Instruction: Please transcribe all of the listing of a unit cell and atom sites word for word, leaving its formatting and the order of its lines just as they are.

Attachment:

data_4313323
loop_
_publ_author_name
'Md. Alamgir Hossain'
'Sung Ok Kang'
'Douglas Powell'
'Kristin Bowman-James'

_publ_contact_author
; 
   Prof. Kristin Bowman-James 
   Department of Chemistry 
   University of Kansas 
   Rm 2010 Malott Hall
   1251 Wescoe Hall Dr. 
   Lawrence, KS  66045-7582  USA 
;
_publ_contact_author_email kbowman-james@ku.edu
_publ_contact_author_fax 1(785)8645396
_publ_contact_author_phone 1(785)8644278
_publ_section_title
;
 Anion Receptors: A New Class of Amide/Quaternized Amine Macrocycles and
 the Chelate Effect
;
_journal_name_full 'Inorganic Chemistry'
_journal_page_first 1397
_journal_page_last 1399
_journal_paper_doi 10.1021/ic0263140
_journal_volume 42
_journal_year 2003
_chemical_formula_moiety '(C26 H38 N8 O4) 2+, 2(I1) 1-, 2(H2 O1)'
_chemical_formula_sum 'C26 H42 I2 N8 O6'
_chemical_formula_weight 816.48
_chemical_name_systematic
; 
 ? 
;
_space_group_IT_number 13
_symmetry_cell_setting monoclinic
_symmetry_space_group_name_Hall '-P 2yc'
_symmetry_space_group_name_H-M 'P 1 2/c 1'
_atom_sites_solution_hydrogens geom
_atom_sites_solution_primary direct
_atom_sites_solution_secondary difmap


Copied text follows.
data_4313323
loop_
_publ_author_name
'Md. Alamgir Hossain'
'Sung Ok Kang'
'Douglas Powell'
'Kristin Bowman-James'

_publ_contact_author
; 
   Prof. Kristin Bowman-James 
   Department of Chemistry 
   University of Kansas 
   Rm 2010 Malott Hall
   1251 Wescoe Hall Dr. 
   Lawrence, KS  66045-7582  USA 
;
_publ_contact_author_email kbowman-james@ku.edu
_publ_contact_author_fax 1(785)8645396
_publ_contact_author_phone 1(785)8644278
_publ_section_title
;
 Anion Receptors: A New Class of Amide/Quaternized Amine Macrocycles and
 the Chelate Effect
;
_journal_name_full 'Inorganic Chemistry'
_journal_page_first 1397
_journal_page_last 1399
_journal_paper_doi 10.1021/ic0263140
_journal_volume 42
_journal_year 2003
_chemical_formula_moiety '(C26 H38 N8 O4) 2+, 2(I1) 1-, 2(H2 O1)'
_chemical_formula_sum 'C26 H42 I2 N8 O6'
_chemical_formula_weight 816.48
_chemical_name_systematic
; 
 ? 
;
_space_group_IT_number 13
_symmetry_cell_setting monoclinic
_symmetry_space_group_name_Hall '-P 2yc'
_symmetry_space_group_name_H-M 'P 1 2/c 1'
_atom_sites_solution_hydrogens geom
_atom_sites_solution_primary direct
_atom_sites_solution_secondary difmap